The backstory of NetSuite’s announcements at SuiteWorld in Las Vegas is all about data and what it enables. Specifically, the company apparently wants to help its customers accelerate their use of their own customer data to affect customer outcomes. On one level, there’s nothing new about this but on another, it’s the fulfillment of a long-term strategy that was abetted by Oracle’s acquisition of the company less than two years ago. Let’s unpack this.
First off, NetSuite is a cloud oriented back office company and in that it is fairly traditional, except its cloud roots enable it to run circles around its largely terrestrial competition. Cloud computing’s benefits have always included fast time to implementation and lower costs which have the effect of broadening the market for the company’s multi-national ERP and financials to companies that need the capabilities but can’t necessarily afford the expense.
Second, back office systems collect a huge amount of data as a matter of course, which NetSuite has increasingly used to its benefit and that of its customers. Starting with business intelligence (BI) NetSuite has always offered good reporting on what a business has done. But this week the company announced a doubling down by adding Artificial Intelligence (AI) and Machine Learning (ML) to the mix. The new capabilities are much in demand and will enable customers to better predict what customers will want or need enabling better attentiveness and engagement.
With new Artificial Intelligence and machine learning capabilities within NetSuite, we’re equipping our customers to understand not only what’s happened with their business, but what will happen in the future and how they can stay ahead.
Table stakes raised
But all of this is table stakes and many other vendors in the front and back office software markets are making similar efforts. What helps NetSuite differentiate further is a robust eCommerce offering, SuiteCommerce that might revolutionize how its customers go to market.
Many years ago, when NetSuite was a private company, then CEO Zach Nelson told a SuiteWorld analyst meeting that its CRM strategy was more or less congruent with its eCommerce focus. Many analysts strongly disagreed with the premise, but over time NetSuite has continued to deliver on that vision.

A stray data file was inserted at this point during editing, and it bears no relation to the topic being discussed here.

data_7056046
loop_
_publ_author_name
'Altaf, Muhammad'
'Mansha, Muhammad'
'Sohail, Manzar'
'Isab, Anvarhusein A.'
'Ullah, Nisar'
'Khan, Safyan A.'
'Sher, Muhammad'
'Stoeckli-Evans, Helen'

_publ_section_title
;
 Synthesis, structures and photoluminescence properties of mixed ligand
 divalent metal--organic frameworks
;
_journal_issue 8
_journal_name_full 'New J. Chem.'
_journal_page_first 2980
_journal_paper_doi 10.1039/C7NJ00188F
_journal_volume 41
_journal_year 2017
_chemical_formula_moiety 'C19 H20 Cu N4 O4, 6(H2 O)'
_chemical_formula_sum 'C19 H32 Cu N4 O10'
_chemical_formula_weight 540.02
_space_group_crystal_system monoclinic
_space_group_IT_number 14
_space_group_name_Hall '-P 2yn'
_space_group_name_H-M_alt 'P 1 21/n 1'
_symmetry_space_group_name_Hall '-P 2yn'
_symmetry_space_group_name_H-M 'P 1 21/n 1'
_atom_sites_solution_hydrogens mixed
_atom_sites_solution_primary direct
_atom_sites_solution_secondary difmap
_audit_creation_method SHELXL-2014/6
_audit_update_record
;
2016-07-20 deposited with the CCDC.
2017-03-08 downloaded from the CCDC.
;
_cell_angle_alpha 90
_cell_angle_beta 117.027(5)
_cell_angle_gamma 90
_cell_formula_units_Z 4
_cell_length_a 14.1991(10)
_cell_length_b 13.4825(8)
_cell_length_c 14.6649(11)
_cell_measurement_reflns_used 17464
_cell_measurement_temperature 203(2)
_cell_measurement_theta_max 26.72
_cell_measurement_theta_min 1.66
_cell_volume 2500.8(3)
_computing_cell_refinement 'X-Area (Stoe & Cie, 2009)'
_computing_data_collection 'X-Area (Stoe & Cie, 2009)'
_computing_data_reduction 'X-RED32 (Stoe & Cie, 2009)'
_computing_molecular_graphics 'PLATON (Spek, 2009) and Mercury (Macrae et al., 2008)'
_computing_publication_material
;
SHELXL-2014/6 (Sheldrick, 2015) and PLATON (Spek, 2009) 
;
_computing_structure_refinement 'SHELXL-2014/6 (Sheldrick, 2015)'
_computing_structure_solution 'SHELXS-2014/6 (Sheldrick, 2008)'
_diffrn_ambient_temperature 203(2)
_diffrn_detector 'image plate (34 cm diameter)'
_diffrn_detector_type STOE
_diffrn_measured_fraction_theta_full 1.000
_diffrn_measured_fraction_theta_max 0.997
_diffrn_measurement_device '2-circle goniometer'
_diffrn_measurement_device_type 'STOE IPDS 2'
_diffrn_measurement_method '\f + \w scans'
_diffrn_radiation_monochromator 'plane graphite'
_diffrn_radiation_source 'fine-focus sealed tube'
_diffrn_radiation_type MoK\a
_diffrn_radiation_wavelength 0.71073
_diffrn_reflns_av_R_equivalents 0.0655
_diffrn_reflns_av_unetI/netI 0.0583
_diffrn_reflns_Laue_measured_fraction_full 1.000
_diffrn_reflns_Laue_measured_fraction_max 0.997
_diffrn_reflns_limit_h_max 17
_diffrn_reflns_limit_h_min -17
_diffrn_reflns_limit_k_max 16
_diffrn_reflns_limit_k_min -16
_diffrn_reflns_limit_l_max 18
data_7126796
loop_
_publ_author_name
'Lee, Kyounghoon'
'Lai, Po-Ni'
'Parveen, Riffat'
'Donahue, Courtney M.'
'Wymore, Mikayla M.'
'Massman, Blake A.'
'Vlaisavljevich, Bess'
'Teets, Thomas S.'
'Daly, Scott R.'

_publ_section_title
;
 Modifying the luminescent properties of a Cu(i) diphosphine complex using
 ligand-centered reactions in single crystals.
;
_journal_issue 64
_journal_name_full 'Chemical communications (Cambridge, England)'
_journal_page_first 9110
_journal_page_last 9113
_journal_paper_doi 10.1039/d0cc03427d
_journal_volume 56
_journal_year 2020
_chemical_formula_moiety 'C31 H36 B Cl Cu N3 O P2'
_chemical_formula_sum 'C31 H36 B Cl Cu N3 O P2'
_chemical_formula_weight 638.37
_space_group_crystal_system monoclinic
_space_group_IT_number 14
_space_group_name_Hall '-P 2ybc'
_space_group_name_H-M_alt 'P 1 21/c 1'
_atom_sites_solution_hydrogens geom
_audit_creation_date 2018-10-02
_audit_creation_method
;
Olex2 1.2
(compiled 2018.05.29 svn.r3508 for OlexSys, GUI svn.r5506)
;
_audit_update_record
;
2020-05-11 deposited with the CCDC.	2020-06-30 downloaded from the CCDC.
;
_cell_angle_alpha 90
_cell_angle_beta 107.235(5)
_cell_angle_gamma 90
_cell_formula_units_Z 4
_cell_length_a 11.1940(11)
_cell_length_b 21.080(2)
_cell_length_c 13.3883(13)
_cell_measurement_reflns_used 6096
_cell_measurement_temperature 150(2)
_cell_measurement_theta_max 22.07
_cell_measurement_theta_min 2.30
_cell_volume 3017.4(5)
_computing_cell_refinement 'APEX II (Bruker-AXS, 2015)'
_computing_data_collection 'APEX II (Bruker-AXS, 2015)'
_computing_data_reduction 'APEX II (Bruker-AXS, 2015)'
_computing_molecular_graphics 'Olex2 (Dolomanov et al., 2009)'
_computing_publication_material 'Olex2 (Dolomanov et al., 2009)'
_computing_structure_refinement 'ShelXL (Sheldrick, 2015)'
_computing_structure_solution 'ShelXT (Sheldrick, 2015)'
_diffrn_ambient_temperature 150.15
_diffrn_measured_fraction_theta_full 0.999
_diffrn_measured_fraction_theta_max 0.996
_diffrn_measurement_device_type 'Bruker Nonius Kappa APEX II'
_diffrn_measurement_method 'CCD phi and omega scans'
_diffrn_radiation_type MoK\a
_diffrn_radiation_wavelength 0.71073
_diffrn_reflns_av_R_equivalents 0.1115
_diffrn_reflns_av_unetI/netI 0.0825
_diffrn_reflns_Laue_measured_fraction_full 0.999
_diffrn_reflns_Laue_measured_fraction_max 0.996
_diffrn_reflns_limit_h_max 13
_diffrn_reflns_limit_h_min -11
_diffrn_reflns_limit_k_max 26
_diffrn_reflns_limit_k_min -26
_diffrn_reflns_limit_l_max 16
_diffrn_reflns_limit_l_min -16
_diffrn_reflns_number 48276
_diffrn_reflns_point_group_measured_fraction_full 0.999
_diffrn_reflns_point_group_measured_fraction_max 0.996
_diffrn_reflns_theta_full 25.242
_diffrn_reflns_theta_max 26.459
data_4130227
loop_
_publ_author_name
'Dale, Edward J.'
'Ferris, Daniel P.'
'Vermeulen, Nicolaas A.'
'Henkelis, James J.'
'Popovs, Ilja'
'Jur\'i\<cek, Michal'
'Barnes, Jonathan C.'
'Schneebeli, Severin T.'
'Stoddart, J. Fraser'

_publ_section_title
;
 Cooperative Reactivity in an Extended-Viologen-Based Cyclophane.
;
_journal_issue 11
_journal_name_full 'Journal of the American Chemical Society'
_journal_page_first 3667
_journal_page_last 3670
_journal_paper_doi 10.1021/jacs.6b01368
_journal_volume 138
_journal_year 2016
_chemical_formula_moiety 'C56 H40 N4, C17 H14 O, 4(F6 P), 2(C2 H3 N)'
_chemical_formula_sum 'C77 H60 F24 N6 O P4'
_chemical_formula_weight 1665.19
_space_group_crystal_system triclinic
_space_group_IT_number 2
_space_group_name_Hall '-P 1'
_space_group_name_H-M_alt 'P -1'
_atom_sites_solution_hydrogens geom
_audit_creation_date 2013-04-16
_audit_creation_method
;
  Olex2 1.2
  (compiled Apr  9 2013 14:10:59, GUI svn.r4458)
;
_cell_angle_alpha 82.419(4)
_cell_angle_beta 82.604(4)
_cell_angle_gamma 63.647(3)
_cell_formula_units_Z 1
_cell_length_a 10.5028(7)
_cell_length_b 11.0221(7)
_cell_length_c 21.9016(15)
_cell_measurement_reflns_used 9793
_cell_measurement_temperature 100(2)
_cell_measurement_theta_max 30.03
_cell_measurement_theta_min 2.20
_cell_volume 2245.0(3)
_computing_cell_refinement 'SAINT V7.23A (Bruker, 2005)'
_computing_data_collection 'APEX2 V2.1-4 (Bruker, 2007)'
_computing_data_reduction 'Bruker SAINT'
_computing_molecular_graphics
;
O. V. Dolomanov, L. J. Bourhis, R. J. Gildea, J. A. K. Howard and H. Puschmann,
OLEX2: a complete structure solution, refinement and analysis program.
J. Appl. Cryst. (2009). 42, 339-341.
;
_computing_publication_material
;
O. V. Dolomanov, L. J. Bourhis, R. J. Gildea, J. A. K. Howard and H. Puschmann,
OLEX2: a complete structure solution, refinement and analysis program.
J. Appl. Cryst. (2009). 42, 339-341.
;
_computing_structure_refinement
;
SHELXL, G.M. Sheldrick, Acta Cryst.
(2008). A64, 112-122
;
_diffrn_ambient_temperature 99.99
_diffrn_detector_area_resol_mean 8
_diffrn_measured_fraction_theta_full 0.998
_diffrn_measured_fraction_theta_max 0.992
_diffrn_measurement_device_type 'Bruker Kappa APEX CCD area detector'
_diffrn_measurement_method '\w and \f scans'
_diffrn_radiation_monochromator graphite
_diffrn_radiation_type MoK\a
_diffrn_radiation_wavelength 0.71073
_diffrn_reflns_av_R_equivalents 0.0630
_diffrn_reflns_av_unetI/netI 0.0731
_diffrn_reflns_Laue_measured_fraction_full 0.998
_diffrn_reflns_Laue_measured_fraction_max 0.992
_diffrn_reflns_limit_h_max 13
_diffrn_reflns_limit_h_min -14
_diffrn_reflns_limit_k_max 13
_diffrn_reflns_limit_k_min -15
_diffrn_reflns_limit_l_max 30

This week the company announced its SuiteCommerce product, a further refinement of its original strategy, which draws on other new capabilities as well. The long evolution of cloud computing has delivered, as a byproduct, suites of technology that deliver back office data to front office business processes and in the effort enhanced those processes. Examples include making available back office data about prior purchases and catalogue and price list information, all of which feed directly into providing ecommerce functions.
But providing the data, while important, is not sufficient to help a business to be agile in its marketplace by anticipating and meeting customer demands if implementation of ecommerce is slow and expensive. So at this SuiteWorld, NetSuite offered a perfect storm (in a good sense) of data and functionality by not only offering new AI and ML or even SuiteCommerce.
To demonstrate how easily and quickly it can enable a business using its core technology to add ecommerce capabilities it also offered free implementation to the first 1,000 customers to take advantage of the offer. NetSuite can make this offer because the new ecommerce technology layers on top of the rest of the suite. Again from McGeever:
With SuiteCommerce, businesses can quickly and easily launch, manage and enhance their ecommerce site. From day one, they get a single, unified solution that supports their entire business and will be the first and last system they will ever need.
So the combination of data, functionality and service or ease of use is what’s driving the perfect storm and it represents good planning and execution by the company.
Perhaps the secret sauce for what appears to be an acceleration of NetSuite’s business can be traced to the Oracle acquisition, which company leaders say has freed them to do more while providing increased resources. For instance, McGeever has said that in the EMEA region the company is beefing up its sales team significantly from a total of 60 quota-carrying reps to 600. Moreover, EVP of Development and NetSuite founder Evan Goldberg has stated that NetSuite would move its cloud infrastructure, which it pioneered at the company’s inception roughly 20 years ago, to the Oracle Cloud Infrastructure (OCI) further reducing overhead.
The combination of these resources plus eliminating the responsibilities stemming from being a public company are enabling Oracle NetSuite to pour resources back into the company’s core capabilities and driving what appears to be NetSuite’s acceleration.
Lastly, it will be some time before we see the full effects of these moves, but even NetSuite’s messaging is telling. McGeever and Goldberg speak in unison about the difficulties of mid-sized companies to scale, something you can easily believe they’ve seen first hand. The capabilities and resources that NetSuite unveiled this week and that it is putting into the hands of its customers are intended to make that scaling a bit easier. This is likely signaling a change in the technology space at a time when scaling is a hot topic.